Charlotte air crash led to Colbert’s life of comedy

“It has been said…  that all good comedians have some painful experience in their lives. Any truth to that thesis, do you think?” [Morley] Safer asked.

“Sure,” Colbert replied. “My father and two of my brothers died when I was 10. I think I did my best to cheer my mom up.”

The three were killed in 1974 in an Eastern Airlines crash [at what is now Charlotte/Douglas International].

Asked if the tragedy still affects his life, Colbert says, “I know that after they died, nothing, I was 10, you know? I was still in elementary school. But nothing seemed that important to me. And so, I immediately had, I won’t say a cynical detachment from the world. But I certainly  was detached from normal behavior of children around me. It didn’t make much sense. None of it seemed very important. And that feeds into a sense that acceptance, or blind acceptance of authority, is not easy for me.”

— From a “60 Minutes” interview with Stephen Colbert, April  30, 2006

On September 11, 1974, Eastern Airlines Flight 212 crashed 3 miles short of the foggy runway at Douglas Municipal Airport. Seventy-one of the 82 passengers on the DC-9, including the three Colberts, died on impact or from the resulting fire.


Esse quam videri, per Machiavelli and the Great Impostor

Stephen Colbert isn’t alone in kissing off the noble concept of North Carolina’s state motto.

“It is not…necessary for a prince to have all the above-named qualities,” Niccolo Machiavelli advised in “The Prince” (1532), “but it is very necessary to seem to have them.”

And then there was Ferdinand Waldo Demara (1921-1982), who out of self-described “pure rascality” skillfully masqueraded as a monk, a surgeon, a civil engineer, a PhD psychologist and a prison warden.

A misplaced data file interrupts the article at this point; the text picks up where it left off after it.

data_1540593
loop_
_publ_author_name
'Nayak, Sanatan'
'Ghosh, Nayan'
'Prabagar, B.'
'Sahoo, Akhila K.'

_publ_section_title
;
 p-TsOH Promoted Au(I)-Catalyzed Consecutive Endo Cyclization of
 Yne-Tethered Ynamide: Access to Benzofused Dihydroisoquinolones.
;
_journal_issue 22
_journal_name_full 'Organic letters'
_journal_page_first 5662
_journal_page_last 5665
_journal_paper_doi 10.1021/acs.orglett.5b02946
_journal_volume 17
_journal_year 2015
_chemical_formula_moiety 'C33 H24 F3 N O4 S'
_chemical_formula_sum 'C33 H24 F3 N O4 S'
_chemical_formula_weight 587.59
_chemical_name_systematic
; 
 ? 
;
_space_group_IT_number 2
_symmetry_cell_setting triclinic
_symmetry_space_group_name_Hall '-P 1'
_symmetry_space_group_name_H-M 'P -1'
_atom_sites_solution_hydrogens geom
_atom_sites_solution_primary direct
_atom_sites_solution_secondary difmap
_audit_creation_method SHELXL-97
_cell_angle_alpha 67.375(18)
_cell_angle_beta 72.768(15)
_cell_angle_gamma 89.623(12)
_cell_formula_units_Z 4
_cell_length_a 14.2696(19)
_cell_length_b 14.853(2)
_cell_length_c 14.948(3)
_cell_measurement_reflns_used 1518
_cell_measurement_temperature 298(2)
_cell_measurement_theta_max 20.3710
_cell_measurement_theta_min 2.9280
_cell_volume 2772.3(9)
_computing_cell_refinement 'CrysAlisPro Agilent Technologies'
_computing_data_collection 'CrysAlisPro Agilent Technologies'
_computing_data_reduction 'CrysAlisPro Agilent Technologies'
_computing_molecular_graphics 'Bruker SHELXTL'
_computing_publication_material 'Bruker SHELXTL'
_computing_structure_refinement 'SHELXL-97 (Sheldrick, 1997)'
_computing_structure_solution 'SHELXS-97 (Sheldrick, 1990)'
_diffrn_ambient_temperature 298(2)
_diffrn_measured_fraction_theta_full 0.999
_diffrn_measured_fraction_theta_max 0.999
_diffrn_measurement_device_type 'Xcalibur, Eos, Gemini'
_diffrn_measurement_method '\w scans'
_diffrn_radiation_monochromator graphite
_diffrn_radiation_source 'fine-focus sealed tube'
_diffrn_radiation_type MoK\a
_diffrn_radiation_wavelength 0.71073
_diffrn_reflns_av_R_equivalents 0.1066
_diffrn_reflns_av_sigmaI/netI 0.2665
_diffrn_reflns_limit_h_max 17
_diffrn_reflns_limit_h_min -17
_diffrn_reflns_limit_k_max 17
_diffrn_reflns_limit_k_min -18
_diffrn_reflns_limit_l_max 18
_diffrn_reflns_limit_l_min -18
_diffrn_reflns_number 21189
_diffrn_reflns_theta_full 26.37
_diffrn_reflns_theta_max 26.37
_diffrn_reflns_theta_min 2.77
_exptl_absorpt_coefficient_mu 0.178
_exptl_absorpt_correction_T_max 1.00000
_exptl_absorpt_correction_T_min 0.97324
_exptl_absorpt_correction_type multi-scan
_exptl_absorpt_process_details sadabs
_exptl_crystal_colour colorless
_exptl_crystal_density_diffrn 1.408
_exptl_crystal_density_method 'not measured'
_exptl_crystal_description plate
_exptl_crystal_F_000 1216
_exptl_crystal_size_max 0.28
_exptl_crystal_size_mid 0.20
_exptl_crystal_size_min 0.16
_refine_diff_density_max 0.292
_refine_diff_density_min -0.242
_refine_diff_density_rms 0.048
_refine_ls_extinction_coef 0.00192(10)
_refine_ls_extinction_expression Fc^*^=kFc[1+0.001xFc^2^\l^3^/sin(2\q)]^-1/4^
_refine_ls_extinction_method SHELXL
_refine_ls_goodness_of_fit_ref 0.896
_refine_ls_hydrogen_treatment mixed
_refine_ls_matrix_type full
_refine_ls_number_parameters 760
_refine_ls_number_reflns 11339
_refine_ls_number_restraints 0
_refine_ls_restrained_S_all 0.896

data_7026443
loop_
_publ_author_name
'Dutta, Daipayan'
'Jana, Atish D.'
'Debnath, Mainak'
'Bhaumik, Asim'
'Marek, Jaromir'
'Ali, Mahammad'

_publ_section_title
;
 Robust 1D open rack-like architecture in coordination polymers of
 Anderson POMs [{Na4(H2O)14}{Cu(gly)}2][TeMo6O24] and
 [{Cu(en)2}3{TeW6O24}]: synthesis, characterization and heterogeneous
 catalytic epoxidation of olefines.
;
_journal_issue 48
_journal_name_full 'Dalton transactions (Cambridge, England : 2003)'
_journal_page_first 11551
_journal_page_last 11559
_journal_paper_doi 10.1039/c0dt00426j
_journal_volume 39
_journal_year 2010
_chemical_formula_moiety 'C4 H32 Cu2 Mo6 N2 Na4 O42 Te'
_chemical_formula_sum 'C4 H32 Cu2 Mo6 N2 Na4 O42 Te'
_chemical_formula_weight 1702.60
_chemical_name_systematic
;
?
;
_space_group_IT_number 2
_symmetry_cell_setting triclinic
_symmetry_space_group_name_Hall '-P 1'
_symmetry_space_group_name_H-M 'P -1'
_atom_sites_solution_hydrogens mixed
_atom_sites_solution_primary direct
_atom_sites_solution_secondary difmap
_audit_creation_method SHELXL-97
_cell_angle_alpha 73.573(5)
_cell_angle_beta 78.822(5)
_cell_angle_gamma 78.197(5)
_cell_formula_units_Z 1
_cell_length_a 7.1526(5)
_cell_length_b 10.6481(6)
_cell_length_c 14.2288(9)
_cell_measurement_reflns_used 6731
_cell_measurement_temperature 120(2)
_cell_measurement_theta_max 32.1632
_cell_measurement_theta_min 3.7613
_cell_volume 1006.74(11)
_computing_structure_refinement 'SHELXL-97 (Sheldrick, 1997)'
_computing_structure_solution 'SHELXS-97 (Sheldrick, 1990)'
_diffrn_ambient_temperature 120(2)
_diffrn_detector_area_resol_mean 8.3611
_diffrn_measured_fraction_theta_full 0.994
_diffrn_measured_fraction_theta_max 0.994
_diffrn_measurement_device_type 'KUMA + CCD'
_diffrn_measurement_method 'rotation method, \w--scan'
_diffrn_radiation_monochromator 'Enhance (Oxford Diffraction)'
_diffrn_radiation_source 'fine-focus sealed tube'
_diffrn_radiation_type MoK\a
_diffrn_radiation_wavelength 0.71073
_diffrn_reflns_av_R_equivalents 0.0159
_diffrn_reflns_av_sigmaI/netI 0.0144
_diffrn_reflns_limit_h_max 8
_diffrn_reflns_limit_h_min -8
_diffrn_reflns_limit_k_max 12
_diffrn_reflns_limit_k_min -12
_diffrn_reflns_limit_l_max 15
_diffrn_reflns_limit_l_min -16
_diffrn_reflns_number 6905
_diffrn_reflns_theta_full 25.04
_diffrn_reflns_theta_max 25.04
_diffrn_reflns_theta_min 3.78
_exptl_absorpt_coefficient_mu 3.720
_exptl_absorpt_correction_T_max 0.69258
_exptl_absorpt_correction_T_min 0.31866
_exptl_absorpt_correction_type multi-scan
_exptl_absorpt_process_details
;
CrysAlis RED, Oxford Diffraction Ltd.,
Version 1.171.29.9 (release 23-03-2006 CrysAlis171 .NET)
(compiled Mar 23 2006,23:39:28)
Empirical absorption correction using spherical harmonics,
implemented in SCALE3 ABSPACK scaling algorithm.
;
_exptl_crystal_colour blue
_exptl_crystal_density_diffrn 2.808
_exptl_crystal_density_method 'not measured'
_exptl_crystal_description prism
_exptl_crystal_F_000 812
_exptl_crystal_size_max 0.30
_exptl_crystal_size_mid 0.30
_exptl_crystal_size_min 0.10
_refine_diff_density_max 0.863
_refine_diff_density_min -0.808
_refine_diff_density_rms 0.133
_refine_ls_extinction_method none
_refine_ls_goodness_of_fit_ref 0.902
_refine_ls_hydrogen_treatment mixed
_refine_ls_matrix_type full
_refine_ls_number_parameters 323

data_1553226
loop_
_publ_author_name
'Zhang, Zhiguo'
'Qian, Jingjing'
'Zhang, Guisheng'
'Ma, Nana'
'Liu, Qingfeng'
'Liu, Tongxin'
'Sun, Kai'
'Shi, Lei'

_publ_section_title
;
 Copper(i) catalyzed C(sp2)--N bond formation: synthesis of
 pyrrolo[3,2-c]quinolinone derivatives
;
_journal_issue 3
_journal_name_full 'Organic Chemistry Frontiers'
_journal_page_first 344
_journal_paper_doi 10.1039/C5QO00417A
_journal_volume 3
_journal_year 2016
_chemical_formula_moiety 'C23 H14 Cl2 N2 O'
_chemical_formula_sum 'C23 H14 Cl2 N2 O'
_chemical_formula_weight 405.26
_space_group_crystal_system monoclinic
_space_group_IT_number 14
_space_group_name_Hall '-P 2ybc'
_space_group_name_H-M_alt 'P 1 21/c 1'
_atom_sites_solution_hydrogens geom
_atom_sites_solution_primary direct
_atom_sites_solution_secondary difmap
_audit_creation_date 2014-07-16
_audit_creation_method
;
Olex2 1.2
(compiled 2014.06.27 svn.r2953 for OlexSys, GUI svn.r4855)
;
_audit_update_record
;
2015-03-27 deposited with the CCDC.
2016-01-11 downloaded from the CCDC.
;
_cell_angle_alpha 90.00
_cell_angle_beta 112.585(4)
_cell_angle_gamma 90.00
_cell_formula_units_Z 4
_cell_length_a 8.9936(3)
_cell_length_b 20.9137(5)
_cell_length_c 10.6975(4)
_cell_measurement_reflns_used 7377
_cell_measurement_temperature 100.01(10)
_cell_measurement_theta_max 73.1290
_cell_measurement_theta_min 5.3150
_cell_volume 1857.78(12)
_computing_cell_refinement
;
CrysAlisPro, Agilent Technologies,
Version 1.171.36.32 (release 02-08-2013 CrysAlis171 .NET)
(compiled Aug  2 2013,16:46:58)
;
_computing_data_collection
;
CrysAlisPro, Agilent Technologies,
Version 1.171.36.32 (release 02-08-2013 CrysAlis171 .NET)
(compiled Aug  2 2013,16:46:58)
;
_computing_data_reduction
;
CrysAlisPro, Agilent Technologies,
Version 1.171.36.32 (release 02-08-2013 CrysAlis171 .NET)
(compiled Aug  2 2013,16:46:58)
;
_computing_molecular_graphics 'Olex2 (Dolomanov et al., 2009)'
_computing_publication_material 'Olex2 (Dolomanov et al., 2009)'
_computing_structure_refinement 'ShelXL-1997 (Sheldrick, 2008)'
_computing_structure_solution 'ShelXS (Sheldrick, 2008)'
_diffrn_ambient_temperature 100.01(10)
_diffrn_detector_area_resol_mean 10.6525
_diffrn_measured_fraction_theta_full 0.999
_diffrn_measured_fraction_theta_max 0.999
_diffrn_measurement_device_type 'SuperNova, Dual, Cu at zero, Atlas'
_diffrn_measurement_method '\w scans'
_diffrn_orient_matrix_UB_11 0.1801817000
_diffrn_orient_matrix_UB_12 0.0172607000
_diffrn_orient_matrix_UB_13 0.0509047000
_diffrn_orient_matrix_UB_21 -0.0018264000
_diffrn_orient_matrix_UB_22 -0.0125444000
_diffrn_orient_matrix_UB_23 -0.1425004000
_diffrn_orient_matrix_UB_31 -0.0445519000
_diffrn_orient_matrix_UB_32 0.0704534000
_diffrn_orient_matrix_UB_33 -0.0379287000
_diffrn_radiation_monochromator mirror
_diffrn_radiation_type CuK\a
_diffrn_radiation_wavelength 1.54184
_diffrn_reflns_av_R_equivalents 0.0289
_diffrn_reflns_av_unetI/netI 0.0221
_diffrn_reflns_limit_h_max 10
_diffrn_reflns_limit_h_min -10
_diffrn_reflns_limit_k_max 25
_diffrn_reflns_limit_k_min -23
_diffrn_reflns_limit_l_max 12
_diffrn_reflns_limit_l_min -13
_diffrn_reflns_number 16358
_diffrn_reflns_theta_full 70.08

In “The Great Impostor” (1959), biographer Robert Crichton noted that in one episode Demara “made sure to cover every one of his papers with a note written on small, expensive, discreet stationery….

“At the top of the [embossed seal] was his name, at the bottom his profession of psychologist and in the middle his motto: Esse Quam Videri… the most splendid joke of all.”

Stephen Colbert turns state motto on its head

“In the last part of the show… Colbert typically leaps up from his desk and bounds across the set to a table in front of a fireplace with the Latin motto ‘Videri quam esse’ (“To seem to be, rather than to be”), where he interviews a guest about a new book or movie….”

— From a profile of Stephen Colbert in the New York Times Sunday Magazine.

Not having been aware of Colbert’s uncredited adaptation (corruption? usurpation?) of North Carolina’s state motto, I laughed out loud (sorry, kids, of course I meant LOL’d). Apparently the Latinate mantel inscription was added during a set makeover a year or so ago.